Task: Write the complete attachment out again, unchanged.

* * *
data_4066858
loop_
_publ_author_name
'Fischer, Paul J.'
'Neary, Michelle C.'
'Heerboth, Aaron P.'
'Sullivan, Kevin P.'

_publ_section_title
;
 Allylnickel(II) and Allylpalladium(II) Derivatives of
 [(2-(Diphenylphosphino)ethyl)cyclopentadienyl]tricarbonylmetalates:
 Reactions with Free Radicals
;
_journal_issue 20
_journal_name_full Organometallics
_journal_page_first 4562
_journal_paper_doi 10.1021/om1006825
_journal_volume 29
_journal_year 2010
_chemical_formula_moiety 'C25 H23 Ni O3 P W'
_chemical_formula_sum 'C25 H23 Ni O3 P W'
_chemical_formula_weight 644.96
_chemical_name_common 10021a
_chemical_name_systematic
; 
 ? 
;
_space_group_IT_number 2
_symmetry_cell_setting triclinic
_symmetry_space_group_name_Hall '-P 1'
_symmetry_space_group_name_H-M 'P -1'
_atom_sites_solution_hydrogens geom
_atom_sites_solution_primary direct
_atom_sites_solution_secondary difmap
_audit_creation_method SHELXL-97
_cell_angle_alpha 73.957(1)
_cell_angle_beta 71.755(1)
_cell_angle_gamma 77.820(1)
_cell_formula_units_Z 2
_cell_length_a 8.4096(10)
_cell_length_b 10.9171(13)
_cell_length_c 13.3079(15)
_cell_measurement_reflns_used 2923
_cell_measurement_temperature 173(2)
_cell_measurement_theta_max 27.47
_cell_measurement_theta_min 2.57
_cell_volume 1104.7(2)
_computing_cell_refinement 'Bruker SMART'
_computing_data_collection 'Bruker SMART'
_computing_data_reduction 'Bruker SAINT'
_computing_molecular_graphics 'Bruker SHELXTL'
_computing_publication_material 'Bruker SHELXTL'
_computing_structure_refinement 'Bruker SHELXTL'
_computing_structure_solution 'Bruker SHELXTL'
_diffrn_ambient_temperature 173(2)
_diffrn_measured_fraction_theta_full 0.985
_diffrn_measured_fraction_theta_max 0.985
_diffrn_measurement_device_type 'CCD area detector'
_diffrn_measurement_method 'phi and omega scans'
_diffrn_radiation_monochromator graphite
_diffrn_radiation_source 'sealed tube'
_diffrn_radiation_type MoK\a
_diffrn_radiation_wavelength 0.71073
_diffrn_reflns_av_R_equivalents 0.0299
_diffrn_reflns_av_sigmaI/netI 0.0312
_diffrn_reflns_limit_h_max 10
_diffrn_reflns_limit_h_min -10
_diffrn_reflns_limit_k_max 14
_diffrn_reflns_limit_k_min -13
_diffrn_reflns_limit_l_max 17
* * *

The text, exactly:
data_4066858
loop_
_publ_author_name
'Fischer, Paul J.'
'Neary, Michelle C.'
'Heerboth, Aaron P.'
'Sullivan, Kevin P.'

_publ_section_title
;
 Allylnickel(II) and Allylpalladium(II) Derivatives of
 [(2-(Diphenylphosphino)ethyl)cyclopentadienyl]tricarbonylmetalates:
 Reactions with Free Radicals
;
_journal_issue 20
_journal_name_full Organometallics
_journal_page_first 4562
_journal_paper_doi 10.1021/om1006825
_journal_volume 29
_journal_year 2010
_chemical_formula_moiety 'C25 H23 Ni O3 P W'
_chemical_formula_sum 'C25 H23 Ni O3 P W'
_chemical_formula_weight 644.96
_chemical_name_common 10021a
_chemical_name_systematic
; 
 ? 
;
_space_group_IT_number 2
_symmetry_cell_setting triclinic
_symmetry_space_group_name_Hall '-P 1'
_symmetry_space_group_name_H-M 'P -1'
_atom_sites_solution_hydrogens geom
_atom_sites_solution_primary direct
_atom_sites_solution_secondary difmap
_audit_creation_method SHELXL-97
_cell_angle_alpha 73.957(1)
_cell_angle_beta 71.755(1)
_cell_angle_gamma 77.820(1)
_cell_formula_units_Z 2
_cell_length_a 8.4096(10)
_cell_length_b 10.9171(13)
_cell_length_c 13.3079(15)
_cell_measurement_reflns_used 2923
_cell_measurement_temperature 173(2)
_cell_measurement_theta_max 27.47
_cell_measurement_theta_min 2.57
_cell_volume 1104.7(2)
_computing_cell_refinement 'Bruker SMART'
_computing_data_collection 'Bruker SMART'
_computing_data_reduction 'Bruker SAINT'
_computing_molecular_graphics 'Bruker SHELXTL'
_computing_publication_material 'Bruker SHELXTL'
_computing_structure_refinement 'Bruker SHELXTL'
_computing_structure_solution 'Bruker SHELXTL'
_diffrn_ambient_temperature 173(2)
_diffrn_measured_fraction_theta_full 0.985
_diffrn_measured_fraction_theta_max 0.985
_diffrn_measurement_device_type 'CCD area detector'
_diffrn_measurement_method 'phi and omega scans'
_diffrn_radiation_monochromator graphite
_diffrn_radiation_source 'sealed tube'
_diffrn_radiation_type MoK\a
_diffrn_radiation_wavelength 0.71073
_diffrn_reflns_av_R_equivalents 0.0299
_diffrn_reflns_av_sigmaI/netI 0.0312
_diffrn_reflns_limit_h_max 10
_diffrn_reflns_limit_h_min -10
_diffrn_reflns_limit_k_max 14
_diffrn_reflns_limit_k_min -13
_diffrn_reflns_limit_l_max 17